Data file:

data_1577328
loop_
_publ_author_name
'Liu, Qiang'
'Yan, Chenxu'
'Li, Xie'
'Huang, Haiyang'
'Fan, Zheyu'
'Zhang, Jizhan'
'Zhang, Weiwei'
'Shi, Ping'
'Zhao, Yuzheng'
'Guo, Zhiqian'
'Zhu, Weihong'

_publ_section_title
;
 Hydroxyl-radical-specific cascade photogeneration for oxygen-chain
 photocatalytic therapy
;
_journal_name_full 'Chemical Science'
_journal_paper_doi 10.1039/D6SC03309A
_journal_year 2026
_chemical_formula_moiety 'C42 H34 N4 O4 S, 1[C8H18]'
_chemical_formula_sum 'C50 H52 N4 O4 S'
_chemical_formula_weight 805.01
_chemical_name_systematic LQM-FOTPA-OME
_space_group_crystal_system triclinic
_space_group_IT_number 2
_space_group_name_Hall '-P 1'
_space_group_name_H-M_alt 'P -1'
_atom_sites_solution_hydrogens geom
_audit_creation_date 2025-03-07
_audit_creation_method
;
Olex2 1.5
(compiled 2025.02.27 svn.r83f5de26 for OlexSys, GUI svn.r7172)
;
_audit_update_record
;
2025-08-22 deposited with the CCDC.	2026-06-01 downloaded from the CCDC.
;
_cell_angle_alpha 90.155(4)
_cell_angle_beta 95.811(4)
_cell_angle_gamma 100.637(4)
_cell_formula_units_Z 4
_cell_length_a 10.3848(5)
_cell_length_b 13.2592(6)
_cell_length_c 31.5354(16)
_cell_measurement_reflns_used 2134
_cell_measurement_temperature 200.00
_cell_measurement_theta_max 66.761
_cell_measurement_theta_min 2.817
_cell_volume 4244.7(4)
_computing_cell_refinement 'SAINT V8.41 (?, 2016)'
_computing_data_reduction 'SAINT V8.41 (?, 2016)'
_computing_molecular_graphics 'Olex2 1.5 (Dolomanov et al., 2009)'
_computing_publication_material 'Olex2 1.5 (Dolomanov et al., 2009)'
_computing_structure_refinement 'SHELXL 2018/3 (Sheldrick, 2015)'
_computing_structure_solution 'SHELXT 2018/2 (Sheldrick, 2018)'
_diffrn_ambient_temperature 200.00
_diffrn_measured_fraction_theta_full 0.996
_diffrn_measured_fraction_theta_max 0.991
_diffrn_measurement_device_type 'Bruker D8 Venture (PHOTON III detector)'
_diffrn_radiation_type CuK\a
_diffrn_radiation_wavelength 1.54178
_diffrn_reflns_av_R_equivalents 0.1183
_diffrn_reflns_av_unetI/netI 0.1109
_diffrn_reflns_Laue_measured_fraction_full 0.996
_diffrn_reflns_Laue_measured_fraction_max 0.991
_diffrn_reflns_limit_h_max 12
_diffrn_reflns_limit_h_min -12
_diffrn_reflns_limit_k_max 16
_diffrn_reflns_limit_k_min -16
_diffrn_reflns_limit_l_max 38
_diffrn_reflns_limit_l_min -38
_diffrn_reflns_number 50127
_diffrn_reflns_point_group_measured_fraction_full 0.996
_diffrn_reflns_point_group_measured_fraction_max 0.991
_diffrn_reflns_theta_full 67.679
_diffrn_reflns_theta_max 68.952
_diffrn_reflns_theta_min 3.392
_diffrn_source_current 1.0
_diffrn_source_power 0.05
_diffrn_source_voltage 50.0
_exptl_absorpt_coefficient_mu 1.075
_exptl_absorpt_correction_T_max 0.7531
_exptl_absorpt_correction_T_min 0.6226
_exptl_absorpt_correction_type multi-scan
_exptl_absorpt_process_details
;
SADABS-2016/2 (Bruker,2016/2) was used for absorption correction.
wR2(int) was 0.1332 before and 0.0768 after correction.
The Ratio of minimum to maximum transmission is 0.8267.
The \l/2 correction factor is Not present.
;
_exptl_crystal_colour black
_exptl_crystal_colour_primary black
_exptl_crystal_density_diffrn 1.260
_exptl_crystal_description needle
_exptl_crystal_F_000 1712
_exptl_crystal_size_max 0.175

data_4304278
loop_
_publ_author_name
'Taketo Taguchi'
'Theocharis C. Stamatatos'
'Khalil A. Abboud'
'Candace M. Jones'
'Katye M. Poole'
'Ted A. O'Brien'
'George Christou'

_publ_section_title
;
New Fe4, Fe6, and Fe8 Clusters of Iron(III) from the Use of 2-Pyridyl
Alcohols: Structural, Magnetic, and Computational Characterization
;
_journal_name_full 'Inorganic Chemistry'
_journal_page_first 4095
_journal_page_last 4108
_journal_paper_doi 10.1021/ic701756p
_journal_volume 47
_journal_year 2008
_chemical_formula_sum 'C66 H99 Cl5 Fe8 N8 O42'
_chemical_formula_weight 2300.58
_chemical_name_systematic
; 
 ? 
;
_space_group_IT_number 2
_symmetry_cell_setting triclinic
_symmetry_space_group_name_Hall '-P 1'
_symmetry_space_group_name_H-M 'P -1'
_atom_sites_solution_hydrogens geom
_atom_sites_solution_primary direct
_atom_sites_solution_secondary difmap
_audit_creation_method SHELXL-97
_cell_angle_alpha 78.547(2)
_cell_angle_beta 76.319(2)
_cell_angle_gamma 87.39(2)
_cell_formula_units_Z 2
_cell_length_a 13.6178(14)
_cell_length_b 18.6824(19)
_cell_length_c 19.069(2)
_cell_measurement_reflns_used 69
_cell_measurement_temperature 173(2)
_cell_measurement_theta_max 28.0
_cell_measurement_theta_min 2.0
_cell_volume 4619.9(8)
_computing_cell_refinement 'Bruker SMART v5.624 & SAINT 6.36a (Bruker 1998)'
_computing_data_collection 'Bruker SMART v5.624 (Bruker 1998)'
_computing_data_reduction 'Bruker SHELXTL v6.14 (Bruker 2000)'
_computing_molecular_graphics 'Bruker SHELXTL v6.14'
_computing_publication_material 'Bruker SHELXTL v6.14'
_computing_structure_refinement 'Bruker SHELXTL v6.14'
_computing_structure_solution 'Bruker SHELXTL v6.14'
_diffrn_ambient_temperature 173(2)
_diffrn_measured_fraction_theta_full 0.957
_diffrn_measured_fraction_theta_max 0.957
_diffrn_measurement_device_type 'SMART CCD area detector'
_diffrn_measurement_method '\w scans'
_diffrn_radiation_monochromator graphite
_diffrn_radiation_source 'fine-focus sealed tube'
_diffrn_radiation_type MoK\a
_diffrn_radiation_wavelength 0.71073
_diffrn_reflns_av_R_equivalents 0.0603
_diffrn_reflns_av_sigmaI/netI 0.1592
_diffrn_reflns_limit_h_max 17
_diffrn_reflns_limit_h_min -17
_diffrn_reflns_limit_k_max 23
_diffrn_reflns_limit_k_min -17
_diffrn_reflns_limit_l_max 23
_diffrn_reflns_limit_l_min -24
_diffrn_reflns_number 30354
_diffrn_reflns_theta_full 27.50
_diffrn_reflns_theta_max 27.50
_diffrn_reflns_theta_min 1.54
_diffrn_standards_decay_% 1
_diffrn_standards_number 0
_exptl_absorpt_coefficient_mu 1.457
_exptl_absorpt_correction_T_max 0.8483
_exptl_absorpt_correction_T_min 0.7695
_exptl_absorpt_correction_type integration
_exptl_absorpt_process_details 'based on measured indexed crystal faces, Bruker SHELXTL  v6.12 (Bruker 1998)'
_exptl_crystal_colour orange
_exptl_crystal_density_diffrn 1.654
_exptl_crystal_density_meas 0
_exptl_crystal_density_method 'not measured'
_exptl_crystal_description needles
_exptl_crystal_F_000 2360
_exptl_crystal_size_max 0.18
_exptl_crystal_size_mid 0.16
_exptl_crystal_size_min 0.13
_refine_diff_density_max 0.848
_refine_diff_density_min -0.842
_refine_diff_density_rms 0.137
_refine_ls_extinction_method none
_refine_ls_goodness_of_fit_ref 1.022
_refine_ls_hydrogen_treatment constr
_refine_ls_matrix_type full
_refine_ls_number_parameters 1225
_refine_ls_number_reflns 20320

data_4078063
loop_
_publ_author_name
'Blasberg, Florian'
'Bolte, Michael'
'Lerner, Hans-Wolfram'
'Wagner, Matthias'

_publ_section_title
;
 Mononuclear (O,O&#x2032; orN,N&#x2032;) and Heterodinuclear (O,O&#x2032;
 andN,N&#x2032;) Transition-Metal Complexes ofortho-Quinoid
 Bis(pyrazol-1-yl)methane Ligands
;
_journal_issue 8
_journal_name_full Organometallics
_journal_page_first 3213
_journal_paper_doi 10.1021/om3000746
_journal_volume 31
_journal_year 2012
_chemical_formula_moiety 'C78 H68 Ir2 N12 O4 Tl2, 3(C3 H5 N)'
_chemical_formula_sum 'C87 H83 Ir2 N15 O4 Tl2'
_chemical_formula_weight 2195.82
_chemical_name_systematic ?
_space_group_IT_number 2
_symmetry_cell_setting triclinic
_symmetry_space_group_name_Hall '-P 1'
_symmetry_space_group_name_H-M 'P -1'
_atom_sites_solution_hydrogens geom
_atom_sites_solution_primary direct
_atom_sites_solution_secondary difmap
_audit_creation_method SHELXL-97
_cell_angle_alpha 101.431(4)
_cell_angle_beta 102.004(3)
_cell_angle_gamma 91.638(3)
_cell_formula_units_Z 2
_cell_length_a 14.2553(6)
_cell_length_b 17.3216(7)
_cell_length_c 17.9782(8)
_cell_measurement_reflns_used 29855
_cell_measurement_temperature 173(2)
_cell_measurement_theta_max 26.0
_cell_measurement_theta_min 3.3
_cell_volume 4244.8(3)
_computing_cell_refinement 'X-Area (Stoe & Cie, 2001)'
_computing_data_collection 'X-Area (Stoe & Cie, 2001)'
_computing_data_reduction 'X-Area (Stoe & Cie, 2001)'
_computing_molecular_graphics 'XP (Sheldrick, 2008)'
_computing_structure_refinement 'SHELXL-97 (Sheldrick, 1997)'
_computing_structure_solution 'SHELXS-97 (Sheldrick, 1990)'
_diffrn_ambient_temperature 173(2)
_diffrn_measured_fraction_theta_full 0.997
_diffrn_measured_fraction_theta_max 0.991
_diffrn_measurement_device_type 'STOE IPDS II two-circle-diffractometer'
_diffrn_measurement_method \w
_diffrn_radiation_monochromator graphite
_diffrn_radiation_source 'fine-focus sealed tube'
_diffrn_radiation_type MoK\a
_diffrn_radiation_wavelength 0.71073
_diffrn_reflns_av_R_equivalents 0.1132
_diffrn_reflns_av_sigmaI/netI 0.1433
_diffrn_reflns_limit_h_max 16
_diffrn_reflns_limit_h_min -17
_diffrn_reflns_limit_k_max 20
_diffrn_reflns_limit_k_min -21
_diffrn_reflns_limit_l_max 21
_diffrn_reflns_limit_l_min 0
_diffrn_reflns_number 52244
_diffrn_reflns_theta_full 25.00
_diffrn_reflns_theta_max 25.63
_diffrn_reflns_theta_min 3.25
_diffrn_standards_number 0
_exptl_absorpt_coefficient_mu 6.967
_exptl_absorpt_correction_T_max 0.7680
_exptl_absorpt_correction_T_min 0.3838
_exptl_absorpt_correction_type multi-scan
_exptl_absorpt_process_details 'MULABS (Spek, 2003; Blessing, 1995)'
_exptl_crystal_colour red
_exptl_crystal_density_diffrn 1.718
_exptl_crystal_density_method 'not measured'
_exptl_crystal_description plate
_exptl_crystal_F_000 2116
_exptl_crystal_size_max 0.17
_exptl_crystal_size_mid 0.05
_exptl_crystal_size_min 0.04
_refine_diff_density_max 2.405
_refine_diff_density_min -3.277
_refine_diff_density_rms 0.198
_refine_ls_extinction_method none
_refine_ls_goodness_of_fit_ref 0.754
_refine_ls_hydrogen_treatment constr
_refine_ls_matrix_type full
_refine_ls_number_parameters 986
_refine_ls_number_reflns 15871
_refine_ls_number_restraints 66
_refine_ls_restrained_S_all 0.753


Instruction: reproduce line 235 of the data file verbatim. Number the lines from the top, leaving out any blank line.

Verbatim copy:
_cell_angle_gamma 91.638(3)